Wednesday, June 19, 2013
By FREDERIK BALFOUR Bloomberg News
Caprice Lam took 90 minutes to close his first luxury-yacht sale, from the time the customer stepped aboard the 62-foot vessel on China's Hainan Island to the moment the bank wired the 35 percent deposit.
China’s rapidly increasing wealth is driving demand for vessels from dinghies to yachts.
Nelson Ching/Bloomberg News
"I don't even have his name card," said Lam, hours after the $2 million deal on April 2 at a boat show in the tropical resort of Sanya. "He just gave me his cellphone number, called his bank and paid the deposit."
The sale shows how China's industrial base is breaking into the most expensive luxury markets.
While wealthy Chinese typically entered markets for jewelry, clothes, cars and planes through U.S. and European brands, Lam works for Xiamen Hangsheng Yacht Building Co. Ltd. in Fujian province. It's one of at least half-a-dozen Chinese yacht builders competing in the country's nascent nautical market.
"This is a sign of China's own industrial confidence," said Ryan Swift, Hong Kong-based editor-in-chief of Asia-Pacific Boating magazine. "A yacht is a very complex product requiring all the engineering of a house, which has to float, survive waves and have a fine finishing on the inside."
This time, Chinese companies are entering a luxury market early. While China now has as many as 400 billionaires, there are only about 100 Chinese-owned yachts longer than 60 feet, according to Rupert Hoogewerf, who compiles the Hurun Report of wealthy Chinese. In the United States there were more than 7,000 yachts that size in 2006.
In Zhuhai, two hours from Hong Kong by ferry and car, Sunbird Yacht Co. Ltd. is building two vessels it plans to ship to Italy in July. The buyer, a Milan boatyard, plans to unveil the craft at the Genoa boat show in October.
Sunbird's boatyard is operating seven days a week to meet the deadline. On a recent afternoon, about 20 Chinese laborers were working on the first of the yachts, a 70-footer. Workers sanded the teak decks by hand and sealed tubes of electrical wires. Carpenters assembled the wooden, spiral staircase leading to the bridge from the deck below.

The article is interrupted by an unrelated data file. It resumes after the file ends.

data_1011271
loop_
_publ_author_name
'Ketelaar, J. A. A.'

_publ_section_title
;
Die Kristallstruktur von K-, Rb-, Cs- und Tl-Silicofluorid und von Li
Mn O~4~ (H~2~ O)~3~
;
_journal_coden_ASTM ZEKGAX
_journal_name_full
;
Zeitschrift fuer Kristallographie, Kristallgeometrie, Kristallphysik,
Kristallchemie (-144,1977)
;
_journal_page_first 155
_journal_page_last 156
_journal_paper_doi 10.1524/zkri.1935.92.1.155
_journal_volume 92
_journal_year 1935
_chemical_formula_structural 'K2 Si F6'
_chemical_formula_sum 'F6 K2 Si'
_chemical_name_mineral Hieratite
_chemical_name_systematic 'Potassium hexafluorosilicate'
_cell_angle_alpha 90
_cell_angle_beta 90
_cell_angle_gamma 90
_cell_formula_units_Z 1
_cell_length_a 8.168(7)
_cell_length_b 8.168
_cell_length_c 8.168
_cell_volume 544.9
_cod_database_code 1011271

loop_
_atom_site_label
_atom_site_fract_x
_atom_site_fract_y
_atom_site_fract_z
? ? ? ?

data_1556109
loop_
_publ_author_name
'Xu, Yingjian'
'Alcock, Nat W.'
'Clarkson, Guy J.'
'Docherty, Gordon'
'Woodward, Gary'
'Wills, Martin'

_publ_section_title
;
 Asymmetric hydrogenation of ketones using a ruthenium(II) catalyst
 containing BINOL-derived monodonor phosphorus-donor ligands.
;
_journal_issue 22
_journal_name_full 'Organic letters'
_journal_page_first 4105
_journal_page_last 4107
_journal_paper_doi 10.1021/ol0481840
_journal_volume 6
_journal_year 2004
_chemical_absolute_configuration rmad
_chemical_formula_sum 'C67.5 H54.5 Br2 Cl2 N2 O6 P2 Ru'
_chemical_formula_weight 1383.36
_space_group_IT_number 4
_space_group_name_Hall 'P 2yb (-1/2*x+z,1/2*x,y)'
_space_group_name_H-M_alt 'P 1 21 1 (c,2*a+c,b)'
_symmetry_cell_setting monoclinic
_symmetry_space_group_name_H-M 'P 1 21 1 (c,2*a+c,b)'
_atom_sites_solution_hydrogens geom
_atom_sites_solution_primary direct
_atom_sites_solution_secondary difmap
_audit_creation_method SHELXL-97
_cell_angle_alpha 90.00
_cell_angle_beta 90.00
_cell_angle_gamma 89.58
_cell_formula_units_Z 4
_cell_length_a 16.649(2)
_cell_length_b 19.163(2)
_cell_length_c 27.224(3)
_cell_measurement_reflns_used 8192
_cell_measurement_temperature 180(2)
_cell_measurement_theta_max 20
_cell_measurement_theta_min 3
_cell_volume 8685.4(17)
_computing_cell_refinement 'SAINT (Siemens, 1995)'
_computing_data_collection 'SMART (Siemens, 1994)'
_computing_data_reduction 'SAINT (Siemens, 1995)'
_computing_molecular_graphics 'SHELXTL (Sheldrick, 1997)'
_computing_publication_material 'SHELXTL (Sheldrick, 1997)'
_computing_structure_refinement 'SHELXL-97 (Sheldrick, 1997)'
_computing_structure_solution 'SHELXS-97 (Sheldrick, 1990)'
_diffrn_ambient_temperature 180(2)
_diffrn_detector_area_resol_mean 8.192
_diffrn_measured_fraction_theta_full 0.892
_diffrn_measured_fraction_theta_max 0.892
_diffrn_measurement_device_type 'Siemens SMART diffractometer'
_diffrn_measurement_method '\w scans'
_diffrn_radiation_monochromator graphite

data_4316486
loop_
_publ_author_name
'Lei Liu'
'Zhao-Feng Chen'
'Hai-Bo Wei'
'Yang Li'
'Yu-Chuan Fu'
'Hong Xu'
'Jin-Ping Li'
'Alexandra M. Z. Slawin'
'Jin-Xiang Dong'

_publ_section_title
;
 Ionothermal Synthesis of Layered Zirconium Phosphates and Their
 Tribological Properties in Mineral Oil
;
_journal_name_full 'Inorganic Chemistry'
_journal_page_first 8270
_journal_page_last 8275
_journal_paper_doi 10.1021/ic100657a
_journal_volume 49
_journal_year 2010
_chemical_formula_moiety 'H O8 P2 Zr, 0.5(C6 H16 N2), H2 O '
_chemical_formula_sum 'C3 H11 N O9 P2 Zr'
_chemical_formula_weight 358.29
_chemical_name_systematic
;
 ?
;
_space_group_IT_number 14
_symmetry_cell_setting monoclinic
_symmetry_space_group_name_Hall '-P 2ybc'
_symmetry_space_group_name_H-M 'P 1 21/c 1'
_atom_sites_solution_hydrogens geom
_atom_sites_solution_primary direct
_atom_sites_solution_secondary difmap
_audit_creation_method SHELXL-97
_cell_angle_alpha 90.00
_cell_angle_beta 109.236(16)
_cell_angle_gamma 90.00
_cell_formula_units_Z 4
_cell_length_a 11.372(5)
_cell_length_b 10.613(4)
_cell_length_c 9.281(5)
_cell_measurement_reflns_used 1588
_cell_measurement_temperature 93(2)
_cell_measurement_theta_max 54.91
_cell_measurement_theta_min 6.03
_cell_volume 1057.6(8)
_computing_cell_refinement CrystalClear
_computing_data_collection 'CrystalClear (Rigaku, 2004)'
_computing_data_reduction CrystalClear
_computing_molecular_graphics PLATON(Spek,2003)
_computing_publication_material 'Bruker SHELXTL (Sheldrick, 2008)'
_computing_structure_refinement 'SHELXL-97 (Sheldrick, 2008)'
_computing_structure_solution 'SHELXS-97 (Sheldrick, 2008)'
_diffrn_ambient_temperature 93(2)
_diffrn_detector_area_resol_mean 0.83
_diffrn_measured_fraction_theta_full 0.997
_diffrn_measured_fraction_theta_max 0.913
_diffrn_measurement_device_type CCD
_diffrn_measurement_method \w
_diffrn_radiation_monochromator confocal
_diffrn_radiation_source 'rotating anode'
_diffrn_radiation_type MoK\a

Sunbird's staff of 400 workers is capable of making about 20 boats per year. Large-yacht building is new to China, and workers lack skills and experience of their Western counterparts, said Filippo Bertoni, a naval architect from Perugia, Italy, who designed the export boats for Sunbird.
"That first boat was like a school boat for them," said Bertoni, who expects the vessel will require 100,000 man hours to make in China, a task that would take an Italian crew 35,000 hours. "For the next boats, they will be faster."
Sunbird pays unskilled workers at least $308 per month including overtime, rising to three times that for electricians and carpenters, according to Charles Luo, vice president of international business. While that's more than double the average provincial wage, it still allows the company to build its boats for about 30 percent less than foreign competitors.
With 43 percent duties on boats imported into China, "we have a huge advantage over foreign brands," Luo said.
Still, some Chinese buyers are willing to pay a premium for a European yacht. Wang Da-fu, chairman of developer Shenzhen Visun Real Estate Group, bought a 72-foot Pershing made by Forli, Italy-based Ferretti to entertain clients and help add cachet to his marina in Sanya.
"If I don't buy a foreign boat, how can I ask others to?" said Wang, who is also a Ferretti dealer.
Luxury yacht builders also have to tailor boats differently for the Chinese market. For many local customers, out with the big sun decks and water-sports facilities popular in the U.S., and in with mahjong salons, karaoke machines and large galleys.
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